- Some interesting points regarding this article before
you read the aritcle...
- 1. The article begins by telling the reader that British
billionaire, Richard Branson is offering Sacramento a privately financed
effort to improve the city's energy-efficiency. Leading the reader to
believe that it was Branson's nonprofit (Carbon War Room) that approached
the city. HOWEVER, later in the piece the write explains that the project
was a bid-for-work city project. Which means someone in city government,
with foreknowledge of the program, brought this proposal forward,
not the other way around.
- 2. A senior adviser to the Carbon War Room (the nonprofit
behind the project), Murat Armbruster, is a hedge-fund manager.
- 3. The bank financing the project is Barclays Bank.
Barclays, a foreign owned bank, is currently receiving US taxpayer (bailout)
dollars due to derivatives exposure.
- 4. The state of California apparently has a "special
tax assessment program" (PACE, OR Property Assessed Clean Energy) already
on the books in anticipation of projects such as this.
- 5. Quoting from the article, '" Every project has
to save more than it costs," said Yvette Rincon, the city of Sacramento's
sustainability program manger.'
- In order for that statement to hold true, over the
long term, doesn't that mean that energy costs will have to be guaranteed
to rise. If so, has a plan to raise energy costs also been implemented
by the state in order to assure the program's success?
- 6. Although "many" of the jobs retrofitting
the buildings with the needed green gadgetry would be done by local contractors,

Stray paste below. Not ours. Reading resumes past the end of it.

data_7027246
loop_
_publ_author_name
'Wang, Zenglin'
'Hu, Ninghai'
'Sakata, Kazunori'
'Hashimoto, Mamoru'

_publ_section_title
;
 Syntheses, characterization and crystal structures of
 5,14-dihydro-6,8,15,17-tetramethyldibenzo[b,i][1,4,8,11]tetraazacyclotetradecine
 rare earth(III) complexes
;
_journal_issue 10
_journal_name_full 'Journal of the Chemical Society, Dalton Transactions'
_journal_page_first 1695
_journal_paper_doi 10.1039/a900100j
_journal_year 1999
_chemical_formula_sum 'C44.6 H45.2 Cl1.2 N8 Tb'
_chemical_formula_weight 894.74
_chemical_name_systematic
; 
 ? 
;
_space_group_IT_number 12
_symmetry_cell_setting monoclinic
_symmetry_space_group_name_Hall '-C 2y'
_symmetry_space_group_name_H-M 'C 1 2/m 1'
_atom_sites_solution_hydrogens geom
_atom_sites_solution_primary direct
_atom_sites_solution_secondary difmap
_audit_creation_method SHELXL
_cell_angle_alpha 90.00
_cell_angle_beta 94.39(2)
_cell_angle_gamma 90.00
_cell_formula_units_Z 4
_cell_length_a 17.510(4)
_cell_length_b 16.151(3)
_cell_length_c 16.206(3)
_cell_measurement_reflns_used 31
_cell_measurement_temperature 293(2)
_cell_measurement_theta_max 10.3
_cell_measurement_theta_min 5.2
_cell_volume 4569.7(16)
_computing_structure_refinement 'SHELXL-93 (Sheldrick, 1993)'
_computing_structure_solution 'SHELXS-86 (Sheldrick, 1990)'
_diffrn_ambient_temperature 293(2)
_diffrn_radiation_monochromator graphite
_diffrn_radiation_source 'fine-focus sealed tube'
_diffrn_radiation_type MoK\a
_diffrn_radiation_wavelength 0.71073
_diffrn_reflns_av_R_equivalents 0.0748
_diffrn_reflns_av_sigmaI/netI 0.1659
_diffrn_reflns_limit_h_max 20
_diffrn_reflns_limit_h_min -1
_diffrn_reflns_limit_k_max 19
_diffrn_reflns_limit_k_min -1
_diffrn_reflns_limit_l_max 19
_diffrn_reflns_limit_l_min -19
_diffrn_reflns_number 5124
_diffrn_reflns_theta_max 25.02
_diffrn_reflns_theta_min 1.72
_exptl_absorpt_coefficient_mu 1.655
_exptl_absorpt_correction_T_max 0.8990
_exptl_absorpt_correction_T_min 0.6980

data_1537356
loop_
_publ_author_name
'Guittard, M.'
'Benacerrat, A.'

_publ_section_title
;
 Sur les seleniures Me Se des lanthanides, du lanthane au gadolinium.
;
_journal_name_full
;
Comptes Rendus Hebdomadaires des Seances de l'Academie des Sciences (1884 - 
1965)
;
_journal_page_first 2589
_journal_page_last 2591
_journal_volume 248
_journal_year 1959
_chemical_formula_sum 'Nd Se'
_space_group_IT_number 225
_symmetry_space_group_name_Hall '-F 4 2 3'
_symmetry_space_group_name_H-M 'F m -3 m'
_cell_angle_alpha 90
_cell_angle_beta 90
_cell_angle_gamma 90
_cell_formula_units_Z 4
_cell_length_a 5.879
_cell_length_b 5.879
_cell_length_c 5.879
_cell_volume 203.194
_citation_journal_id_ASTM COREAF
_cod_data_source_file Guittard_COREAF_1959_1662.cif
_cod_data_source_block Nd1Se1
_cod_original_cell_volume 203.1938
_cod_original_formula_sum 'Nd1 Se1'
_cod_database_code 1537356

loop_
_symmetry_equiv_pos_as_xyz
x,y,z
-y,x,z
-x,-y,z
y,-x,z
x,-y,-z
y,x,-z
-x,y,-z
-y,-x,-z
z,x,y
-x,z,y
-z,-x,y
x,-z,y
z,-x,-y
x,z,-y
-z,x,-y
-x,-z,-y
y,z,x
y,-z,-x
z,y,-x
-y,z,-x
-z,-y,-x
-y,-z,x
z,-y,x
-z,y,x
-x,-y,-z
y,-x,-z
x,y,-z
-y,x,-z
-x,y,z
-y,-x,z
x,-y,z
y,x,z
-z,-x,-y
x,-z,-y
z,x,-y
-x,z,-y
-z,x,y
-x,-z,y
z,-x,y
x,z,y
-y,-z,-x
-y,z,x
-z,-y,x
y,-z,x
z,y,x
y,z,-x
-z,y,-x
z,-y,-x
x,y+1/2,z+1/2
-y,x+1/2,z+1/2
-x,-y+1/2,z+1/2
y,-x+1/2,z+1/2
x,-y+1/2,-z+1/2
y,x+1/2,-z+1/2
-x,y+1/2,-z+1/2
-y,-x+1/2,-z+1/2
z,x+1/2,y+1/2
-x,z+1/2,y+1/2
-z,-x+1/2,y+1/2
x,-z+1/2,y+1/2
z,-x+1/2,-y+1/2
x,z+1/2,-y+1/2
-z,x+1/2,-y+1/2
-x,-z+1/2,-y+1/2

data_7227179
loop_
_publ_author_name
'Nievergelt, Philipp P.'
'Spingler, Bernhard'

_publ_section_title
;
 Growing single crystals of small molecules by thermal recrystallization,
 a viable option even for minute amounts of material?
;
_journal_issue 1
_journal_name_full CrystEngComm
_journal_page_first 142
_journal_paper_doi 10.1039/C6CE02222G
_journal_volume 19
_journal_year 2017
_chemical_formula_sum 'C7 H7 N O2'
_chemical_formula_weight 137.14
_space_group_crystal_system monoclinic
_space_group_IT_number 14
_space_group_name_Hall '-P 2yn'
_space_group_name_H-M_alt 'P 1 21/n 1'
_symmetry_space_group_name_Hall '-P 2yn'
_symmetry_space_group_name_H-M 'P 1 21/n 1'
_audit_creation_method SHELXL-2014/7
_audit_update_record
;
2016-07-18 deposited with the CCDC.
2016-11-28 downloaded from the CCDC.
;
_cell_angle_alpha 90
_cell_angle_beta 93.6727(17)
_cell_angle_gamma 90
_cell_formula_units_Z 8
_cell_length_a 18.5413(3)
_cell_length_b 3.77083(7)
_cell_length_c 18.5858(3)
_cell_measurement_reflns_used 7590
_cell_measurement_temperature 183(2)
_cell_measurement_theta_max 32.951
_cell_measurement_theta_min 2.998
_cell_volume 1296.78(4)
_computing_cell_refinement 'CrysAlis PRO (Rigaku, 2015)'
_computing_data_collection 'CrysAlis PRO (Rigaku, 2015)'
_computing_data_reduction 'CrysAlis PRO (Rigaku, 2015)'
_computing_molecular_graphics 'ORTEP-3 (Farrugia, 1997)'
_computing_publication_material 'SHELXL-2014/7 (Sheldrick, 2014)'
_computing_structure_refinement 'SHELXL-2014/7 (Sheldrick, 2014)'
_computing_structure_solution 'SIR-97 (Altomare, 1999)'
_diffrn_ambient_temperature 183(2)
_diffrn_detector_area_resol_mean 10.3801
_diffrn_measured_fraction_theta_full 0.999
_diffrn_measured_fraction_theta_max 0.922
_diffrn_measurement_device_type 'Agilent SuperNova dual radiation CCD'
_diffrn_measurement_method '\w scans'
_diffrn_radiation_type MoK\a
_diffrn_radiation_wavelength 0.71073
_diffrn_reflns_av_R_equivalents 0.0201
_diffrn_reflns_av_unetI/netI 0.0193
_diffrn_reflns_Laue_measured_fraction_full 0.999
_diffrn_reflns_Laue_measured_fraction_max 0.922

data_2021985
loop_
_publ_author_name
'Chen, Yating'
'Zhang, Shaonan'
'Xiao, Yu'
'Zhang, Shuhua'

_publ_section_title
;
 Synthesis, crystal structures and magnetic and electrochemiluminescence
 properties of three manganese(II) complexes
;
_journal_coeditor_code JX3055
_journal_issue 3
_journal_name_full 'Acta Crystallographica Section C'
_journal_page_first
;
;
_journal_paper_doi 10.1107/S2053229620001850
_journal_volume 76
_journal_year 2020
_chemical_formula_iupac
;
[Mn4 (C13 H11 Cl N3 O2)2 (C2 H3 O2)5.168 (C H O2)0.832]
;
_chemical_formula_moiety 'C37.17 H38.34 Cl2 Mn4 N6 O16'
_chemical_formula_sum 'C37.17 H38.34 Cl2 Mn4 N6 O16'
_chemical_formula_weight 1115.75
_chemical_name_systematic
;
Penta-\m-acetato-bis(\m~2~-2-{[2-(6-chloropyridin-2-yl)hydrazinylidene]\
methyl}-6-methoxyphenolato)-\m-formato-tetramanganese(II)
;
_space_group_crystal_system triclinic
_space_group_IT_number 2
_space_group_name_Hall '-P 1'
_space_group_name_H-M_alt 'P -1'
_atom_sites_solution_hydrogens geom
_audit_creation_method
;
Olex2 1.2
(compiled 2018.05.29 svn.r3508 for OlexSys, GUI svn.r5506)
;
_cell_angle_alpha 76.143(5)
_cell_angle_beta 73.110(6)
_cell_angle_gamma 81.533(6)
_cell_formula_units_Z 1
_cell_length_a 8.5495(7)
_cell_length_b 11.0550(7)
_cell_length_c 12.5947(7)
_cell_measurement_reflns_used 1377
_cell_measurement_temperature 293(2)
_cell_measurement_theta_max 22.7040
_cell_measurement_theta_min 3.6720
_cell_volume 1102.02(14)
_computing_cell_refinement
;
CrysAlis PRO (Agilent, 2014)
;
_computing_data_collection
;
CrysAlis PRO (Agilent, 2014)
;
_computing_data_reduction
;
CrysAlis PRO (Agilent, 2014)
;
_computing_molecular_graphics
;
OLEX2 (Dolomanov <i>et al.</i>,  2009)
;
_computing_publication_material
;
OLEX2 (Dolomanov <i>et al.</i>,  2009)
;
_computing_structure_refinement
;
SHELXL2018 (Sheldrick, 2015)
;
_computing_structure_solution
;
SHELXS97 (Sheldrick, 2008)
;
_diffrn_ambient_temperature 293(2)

"aerospace contractor Lockheed Martin would be involved on the bigger
jobs." SURPRISE, SURPRISE.
- 7. Last, but certainly not least, the plan to retrofit
the office building has a built in customer base as well, the State of
California! Again, quoting from the article: "It would be particularly
helpful to the building owners trying to rent space to the area's biggest
office tenant, the state, said Rick Cull of RetroCom Energy Strategies
in Elke Grove."
- And just who will be paying the rent increases charged
for the new "green" office spaces? The taxpayers of California,
that's who. WILL WONDERS NEVER CEASE?
- Now, here is the article...
- Richard Branson's Carbon War Room picks Sacramento, Miami
- By Dale Kasler and Rick Daysog | The Sacramento Bee
- A high-powered investment coalition assembled by
Richard Branson, the eccentric British billionaire, is offering Sacramento
a shot at hundreds of jobs through a $100 million energy-efficiency program.
- Sacramento is one of two cities chosen by Branson's
nonprofit Carbon War Room group for a privately financed effort to retrofit
office buildings and other commercial properties. The other city is Miami;
the program would total $650 million.
- Announced late Monday, the deal could mean jobs for hundreds
if not thousands of Sacramento construction workers. They would install
double-pane windows, solar panels and the like on buildings throughout
- "This has the potential to be a huge economic boost
for Sacramento," said Mayor Kevin Johnson in a prepared statement.
"It represents real jobs, right now, and a chance to be a showcase."
- If the deal is approved by the City Council next Tuesday,
a Santa Rosa company called Ygrene Energy Fund would oversee the program
and provide low-cost retrofitting loans to property owners. Ygrene is part
of Branson's consortium and was chosen by city officials over two other
- Consortium officials said they were impressed with Sacramento's
commitment to green buildings.
- "Sacramento seemed very receptive," said Murat
Armbruster, a Bay Area hedge-fund manager and Carbon War Room senior adviser.
"A lot of cities in California are going to watch what happens there."